I recall thinking after reading Paul Johnson’s Modern Times that if I could remember everything that was in it, I’d never have to read another book again. Not only is it a grand history of the 20th century, but along the way Johnson slaughters just about every liberal sacred cow in existence. But I couldn’t remember it all, so I go on reading and rereading.
Now Johnson has agreed to write a monthly column—London Calling—for The American Spectator. Our readers should be overjoyed by their good fortune, as our new columnist is one of the great historians and writers of our time. And we, those who publish and edit The American Spectator, are overjoyed by our good fortune, as adding Johnson to these pages reassures us that our little magazine is at the very apex of American opinion writing, and reinforces our conviction that we provide readers with information and insights they’re not likely to find anywhere else.
The topic Johnson has chosen for his first TAS column—portrait painting—is indicative of his breadth of mind. Johnson not only writes about art, but he is an accomplished artist as well. When I visited him in London several years ago he offered me, as I was leaving, a choice of one of his books or one of his paintings. Thinking that carrying a painting back to Washington might be difficult, I chose the book. It occurred to me only later that I could have easily purchased the book in any bookstore, but the painting would have been a unique possession (although the book he gave me—The Quest for God—I would recommend to anybody whose faith needs a boost).
Among Paul Johnson’s many books is Art: A New History, often described as a provocative (as is Johnson’s wont in all that he does) look at art through the ages. Johnson believes that art is essential to man’s wellbeing, and in his column this month he wastes no time telling us that the 20th century was a catastrophe for fine art, and that we are living in a wasteland “dominated by the most brutal form of commercialism, ephemeral fashion, and cynical abuse of talent.” But there is hope. It comes not from Johnson’s Britain or from Europe, but from the United States, at least partially from the efforts of one Charles Cecil. The result, according to Johnson, is that art has become a joy again instead of an exercise in fraudulence. Provocative indeed, and we are delighted he is now an American, rather than Brit, Spectator.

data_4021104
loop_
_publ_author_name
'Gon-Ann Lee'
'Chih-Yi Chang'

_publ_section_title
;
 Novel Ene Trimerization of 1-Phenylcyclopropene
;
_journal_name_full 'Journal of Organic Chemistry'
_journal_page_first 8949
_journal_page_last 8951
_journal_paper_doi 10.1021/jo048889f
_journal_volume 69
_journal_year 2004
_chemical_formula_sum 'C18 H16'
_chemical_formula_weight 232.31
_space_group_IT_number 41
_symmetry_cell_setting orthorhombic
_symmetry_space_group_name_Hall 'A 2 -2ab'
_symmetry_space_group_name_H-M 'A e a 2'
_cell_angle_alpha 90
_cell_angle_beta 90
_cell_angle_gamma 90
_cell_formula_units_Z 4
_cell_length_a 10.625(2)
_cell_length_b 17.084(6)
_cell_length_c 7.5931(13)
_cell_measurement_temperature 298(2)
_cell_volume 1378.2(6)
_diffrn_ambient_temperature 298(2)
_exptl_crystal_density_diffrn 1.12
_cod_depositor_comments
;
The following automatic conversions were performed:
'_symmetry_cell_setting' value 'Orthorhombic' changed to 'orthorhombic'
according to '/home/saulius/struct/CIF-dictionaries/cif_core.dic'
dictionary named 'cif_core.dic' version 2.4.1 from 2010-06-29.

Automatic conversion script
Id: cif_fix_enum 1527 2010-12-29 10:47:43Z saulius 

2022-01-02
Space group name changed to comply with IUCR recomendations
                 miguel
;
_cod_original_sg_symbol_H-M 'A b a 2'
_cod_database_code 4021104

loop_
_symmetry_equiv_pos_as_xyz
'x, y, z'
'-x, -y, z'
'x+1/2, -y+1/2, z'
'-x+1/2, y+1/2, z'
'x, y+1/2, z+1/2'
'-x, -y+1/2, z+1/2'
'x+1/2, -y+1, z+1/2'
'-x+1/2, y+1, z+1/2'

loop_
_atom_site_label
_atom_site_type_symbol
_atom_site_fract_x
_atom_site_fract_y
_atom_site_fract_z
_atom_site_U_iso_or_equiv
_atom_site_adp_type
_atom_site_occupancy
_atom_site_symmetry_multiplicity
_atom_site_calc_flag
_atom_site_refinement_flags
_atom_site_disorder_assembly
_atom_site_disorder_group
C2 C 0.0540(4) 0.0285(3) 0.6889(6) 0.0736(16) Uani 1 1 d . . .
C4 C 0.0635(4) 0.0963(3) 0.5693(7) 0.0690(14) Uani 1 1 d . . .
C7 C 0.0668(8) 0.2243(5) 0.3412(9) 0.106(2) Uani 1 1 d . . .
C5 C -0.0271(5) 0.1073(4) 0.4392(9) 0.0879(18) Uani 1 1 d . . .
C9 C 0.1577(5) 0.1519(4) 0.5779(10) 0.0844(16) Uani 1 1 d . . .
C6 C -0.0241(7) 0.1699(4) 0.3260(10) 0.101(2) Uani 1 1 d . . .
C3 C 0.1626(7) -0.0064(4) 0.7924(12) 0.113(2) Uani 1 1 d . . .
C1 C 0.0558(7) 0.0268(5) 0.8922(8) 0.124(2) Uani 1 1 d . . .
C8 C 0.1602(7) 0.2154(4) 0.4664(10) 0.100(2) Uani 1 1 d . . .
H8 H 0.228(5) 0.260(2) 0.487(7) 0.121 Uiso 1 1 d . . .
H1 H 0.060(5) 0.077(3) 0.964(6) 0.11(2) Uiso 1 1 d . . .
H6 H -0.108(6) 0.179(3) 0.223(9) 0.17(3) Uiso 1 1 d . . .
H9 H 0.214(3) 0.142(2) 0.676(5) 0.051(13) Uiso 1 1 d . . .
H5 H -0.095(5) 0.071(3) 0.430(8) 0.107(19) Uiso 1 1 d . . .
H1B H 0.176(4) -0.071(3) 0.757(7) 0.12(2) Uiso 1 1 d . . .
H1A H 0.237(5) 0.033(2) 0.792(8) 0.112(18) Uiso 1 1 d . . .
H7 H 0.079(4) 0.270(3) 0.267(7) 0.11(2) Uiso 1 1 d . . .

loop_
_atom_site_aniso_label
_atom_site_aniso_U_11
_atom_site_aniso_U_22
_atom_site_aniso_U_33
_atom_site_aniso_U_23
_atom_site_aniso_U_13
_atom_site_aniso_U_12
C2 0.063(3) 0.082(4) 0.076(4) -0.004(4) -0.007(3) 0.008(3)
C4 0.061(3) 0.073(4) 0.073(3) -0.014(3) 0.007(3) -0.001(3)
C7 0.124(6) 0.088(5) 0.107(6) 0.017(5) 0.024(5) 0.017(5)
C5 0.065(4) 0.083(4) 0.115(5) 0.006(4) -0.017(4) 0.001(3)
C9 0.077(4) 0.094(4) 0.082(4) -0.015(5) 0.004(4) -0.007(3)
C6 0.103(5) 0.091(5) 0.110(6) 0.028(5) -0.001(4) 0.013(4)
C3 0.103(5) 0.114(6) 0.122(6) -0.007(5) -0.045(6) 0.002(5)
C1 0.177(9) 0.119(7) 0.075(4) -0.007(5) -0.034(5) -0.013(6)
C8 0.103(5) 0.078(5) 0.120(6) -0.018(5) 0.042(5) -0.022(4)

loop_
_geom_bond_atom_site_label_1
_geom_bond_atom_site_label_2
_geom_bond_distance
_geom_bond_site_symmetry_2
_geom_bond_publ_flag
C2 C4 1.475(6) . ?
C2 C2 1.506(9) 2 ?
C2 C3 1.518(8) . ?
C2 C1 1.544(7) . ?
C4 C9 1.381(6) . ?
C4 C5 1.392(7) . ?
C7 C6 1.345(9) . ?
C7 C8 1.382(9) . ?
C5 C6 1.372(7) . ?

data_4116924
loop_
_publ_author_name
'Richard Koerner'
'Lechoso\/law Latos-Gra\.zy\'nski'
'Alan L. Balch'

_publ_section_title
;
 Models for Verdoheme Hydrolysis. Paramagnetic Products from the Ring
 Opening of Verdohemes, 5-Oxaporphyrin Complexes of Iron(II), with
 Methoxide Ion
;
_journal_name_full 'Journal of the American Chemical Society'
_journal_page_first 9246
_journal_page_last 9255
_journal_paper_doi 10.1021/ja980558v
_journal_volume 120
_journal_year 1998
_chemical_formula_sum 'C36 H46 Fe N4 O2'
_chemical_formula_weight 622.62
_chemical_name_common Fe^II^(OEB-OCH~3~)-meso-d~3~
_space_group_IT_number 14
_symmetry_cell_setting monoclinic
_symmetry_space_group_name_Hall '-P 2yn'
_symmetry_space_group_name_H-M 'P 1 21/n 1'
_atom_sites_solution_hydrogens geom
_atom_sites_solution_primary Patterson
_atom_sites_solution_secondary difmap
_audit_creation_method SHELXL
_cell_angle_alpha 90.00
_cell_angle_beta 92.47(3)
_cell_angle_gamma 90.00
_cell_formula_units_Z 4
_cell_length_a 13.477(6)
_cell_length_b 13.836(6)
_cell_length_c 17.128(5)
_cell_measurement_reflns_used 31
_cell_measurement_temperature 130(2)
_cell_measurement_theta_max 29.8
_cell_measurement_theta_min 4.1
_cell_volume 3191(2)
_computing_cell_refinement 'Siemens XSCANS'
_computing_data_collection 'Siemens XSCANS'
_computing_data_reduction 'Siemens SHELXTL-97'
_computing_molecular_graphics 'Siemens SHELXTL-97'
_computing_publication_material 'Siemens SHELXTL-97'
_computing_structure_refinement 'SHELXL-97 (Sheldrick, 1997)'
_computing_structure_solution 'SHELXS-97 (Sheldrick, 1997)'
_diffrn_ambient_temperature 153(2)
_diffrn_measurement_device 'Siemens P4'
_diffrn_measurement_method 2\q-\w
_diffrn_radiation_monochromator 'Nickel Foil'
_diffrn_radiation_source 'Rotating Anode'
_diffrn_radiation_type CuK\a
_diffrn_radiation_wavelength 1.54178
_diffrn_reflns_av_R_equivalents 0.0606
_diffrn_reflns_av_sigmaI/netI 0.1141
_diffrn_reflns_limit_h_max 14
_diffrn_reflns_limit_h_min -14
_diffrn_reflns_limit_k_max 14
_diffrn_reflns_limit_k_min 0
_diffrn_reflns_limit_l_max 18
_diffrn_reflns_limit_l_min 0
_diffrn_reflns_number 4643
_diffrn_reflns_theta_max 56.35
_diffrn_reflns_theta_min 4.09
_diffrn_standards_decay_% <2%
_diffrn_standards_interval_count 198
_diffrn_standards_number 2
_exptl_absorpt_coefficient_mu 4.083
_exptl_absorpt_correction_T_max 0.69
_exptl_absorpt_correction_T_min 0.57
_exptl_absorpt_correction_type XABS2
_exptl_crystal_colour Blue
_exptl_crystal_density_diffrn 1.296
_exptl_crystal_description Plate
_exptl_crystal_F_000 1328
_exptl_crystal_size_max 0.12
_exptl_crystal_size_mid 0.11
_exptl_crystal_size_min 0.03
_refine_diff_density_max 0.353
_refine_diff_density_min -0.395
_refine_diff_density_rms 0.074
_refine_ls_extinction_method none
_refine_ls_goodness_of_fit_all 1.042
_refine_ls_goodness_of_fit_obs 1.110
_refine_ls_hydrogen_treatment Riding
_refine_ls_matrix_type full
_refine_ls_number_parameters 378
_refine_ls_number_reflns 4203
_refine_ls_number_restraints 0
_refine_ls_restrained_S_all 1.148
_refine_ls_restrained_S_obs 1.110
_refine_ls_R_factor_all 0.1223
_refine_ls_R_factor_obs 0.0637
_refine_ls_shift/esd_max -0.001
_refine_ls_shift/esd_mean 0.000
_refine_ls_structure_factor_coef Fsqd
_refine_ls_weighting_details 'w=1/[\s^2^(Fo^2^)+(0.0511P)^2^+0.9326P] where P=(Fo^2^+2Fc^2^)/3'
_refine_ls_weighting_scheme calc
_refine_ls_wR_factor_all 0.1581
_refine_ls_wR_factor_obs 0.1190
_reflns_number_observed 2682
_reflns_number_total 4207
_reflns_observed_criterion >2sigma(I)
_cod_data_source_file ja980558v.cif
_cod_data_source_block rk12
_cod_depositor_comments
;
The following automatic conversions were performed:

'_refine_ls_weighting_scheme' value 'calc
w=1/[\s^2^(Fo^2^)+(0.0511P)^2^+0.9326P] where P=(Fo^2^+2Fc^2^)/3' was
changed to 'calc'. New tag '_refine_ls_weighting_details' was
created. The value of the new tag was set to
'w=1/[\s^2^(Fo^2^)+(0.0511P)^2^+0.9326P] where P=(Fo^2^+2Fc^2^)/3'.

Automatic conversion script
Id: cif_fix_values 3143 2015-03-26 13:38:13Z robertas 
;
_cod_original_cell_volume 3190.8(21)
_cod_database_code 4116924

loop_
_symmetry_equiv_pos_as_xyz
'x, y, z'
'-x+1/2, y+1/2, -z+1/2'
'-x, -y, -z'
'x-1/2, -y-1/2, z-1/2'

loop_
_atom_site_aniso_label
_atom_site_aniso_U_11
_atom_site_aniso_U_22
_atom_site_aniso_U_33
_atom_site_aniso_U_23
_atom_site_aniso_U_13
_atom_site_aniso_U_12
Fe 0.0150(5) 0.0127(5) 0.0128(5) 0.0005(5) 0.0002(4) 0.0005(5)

On the subject of Brits and Americans, let me call special attention to Jim Piereson’s compelling essay-review of Masters and Commanders, a fourway biography of FDR and Churchill and their respective military chiefs of staff, Gen. George C. Marshall and Gen. Alan Brooke. World War II has been the subject of more books, novels, movies, memoirs, articles, and television specials than virtually any other conflict; one has to wonder what else there is to say. But, according to Piereson, British historian Andrew Roberts (a contributor to TAS as well) has dug up much new material, and tells his story in a graceful writing style that clarifies “one complex debate after another over wartime strategy.”
Don’t think for a minute that we are neglecting politics; readers can count on our incessant critique of the current administration’s attempt to move the country as far to the left as it can get away with. We offer plenty of that with this summer issue, not the least of which is our own Philip Klein’s eluci dating demolition of the myths that are driving the health care debate, which, if conservatives don’t pay attention, will lead in short order to the European ization of the best health care system ever known to man.
One has to wonder just what the proponents of this madness have in mind, but one can assume their agenda involves more than just providing health insurance to the uninsured. The ideology of the left, the ideology that has captivated so many otherwise intelligent people over the past century or so, continues to do its damage wherever it erupts. Talk about ugly portraits.
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